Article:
Physicists grow micro-machines from carbon

Mar 09, 2011
BYU physicists made this tiny logo as a demonstration of their technique for growing stable structures from carbon nanotubes.

( -- A Brigham Young University physics student and his professor had some fun with their new method of growing tiny machines from carbon molecules.

We’ve seen some creative ways of making tiny BYU logos before, like engraving these nano-sized letters in silica and shaping these even smaller letters from DNA strands. But growing a nano-logo? That’s probably a first on campus.

Here is how BYU physics professor Robert Davis and his student Taylor Wood do it: They start by patterning the carbon seeds of the logo onto an iron plate. Next they send heated gas flowing across the surface, and a forest of carbon nano-tubes springs up.

“It’s a really fragile structure at this point – blowing on it or touching it would destroy it,” Davis said. “We developed a process to coat and strengthen the tubes so that we can make microstructures that have practical applications.”

Another student, Jun Song, used the process to make devices that quickly and neatly separate the various chemicals contained in a solution. The technique is detailed by the BYU physicists in a new study published in the scientific journal .

As demonstrated in the paper, their approach using carbon nanotubes is more precise than current chemical separation methods because it gives more control over the channels that the fluids flow through. That’s why the company US Synthetic purchased the commercial rights from BYU.

Designing little logos and separating chemicals isn’t all the BYU researchers are doing, either. They’re also building several kinds of micro-machines including actuators, switches and humidity-detecting cantilevers. Next on their agenda is to create filtration devices.

“The technology is moving in a lot of directions,” said Davis.

Explore further: Nanoparticle technology triples the production of biogas

More information:… m.201001851/abstract

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Mar 09, 2011
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5 / 5 (1) Mar 09, 2011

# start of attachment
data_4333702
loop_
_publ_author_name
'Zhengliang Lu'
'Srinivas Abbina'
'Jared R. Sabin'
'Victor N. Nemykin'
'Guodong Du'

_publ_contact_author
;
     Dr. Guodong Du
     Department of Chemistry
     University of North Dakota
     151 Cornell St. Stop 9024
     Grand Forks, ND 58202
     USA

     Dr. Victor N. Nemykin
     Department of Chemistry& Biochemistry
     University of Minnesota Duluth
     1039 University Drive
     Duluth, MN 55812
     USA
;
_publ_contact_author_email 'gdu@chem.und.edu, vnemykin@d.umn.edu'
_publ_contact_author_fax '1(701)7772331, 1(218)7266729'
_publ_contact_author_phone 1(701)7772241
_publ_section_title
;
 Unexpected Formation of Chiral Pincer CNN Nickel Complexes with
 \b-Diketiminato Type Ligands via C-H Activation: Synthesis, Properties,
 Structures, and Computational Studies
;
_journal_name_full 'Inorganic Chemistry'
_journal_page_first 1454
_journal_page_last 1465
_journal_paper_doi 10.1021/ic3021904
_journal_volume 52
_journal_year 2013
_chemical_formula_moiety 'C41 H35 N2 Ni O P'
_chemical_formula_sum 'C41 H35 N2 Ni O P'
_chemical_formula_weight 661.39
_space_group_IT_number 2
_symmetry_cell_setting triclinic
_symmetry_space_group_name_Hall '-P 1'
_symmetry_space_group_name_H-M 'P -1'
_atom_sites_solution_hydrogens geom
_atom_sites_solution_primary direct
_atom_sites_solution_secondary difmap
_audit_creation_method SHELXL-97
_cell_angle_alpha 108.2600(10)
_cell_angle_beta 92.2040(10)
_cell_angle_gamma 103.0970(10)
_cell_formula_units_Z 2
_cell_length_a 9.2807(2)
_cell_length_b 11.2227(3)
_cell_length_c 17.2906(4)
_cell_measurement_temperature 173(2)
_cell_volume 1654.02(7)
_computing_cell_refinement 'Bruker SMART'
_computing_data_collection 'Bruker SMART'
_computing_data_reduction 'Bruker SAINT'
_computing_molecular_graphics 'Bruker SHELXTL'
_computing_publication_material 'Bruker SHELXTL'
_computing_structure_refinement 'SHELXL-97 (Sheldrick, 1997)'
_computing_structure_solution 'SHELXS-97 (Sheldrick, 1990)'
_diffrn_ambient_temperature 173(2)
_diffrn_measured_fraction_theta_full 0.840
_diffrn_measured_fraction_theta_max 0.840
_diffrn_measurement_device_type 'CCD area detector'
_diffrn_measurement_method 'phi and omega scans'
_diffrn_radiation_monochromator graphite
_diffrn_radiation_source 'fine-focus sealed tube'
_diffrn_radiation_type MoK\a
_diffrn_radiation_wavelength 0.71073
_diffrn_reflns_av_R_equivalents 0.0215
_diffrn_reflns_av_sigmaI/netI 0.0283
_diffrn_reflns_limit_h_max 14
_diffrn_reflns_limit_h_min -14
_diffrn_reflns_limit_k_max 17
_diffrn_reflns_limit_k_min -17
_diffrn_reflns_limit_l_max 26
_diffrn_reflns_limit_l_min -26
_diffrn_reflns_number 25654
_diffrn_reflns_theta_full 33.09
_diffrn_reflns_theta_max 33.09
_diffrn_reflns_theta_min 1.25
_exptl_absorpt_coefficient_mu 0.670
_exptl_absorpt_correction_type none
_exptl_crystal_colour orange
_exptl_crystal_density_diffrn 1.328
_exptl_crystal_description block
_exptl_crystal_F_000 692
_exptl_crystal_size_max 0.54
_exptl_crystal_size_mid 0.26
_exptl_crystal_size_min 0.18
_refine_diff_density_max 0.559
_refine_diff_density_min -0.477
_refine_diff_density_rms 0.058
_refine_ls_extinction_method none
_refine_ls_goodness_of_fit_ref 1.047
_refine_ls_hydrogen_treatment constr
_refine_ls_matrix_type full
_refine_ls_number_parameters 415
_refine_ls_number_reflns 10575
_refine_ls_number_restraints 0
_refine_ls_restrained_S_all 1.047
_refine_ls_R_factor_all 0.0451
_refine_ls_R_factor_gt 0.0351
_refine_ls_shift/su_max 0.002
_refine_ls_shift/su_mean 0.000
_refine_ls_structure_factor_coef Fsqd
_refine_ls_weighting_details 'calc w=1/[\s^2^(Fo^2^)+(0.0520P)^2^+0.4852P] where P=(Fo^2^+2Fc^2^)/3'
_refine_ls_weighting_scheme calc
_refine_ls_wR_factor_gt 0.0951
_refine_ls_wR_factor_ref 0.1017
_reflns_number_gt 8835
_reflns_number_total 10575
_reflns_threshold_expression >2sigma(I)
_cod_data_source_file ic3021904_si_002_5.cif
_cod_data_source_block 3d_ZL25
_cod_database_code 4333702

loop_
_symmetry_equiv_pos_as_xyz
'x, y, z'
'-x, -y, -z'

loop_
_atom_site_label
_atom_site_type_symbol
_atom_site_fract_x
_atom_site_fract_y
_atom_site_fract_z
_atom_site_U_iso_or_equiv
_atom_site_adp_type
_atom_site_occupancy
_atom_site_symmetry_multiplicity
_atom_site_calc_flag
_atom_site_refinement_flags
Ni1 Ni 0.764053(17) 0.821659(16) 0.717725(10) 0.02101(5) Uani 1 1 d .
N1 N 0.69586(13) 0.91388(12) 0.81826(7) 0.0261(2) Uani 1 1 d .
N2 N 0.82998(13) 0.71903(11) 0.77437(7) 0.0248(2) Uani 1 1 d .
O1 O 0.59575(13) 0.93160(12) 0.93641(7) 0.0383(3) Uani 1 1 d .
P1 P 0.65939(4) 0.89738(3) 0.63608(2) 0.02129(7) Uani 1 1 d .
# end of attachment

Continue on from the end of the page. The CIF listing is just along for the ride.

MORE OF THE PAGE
I suppose so finite...

And Bob_B, while I agree with you that the school is retarded in its moral stance, I don't really think that affects building machines out of carbon nanotubes. Actually, this seems like a really good concept. Maybe the student just went there because they gave him a scholarship or something. (I may have a more open mind to this though, since I was put in a Catholic high school, and just smiled to myself when they taught anything religious). Perhaps I'm projecting myself into this kid, or perhaps since he's well down the science route he would feel the same way I do.
5 / 5 (1) Mar 09, 2011
Who cares about anything BYU produces? It is a bastard of a religion that creates a school that says you can't have sex with a woman who is your girlfriend. Maybe they need sex with men! Or is it they needed 2 or more girlfriends to keep the multiple marriages alive? LDS are stupid idiots ans maybe if we had one for a president we could get many wifes for each of us and we could have our own planet to rule all those Jews we had baptized into the LDS to save them!

Yeah, they're pretty off. But then again, most religions are. Most religions say no sex before marriage. That's why I became an atheist. Well, that and I just wanted to sin all I wanted without responsibility. At least that's what theists tell me.
not rated yet Mar 10, 2011
Deci physorg e un site nazist. Nu voi mai murdari acest site cu comentariile mele. Sugeti-va singuri pula fraierilor. Imbecililor.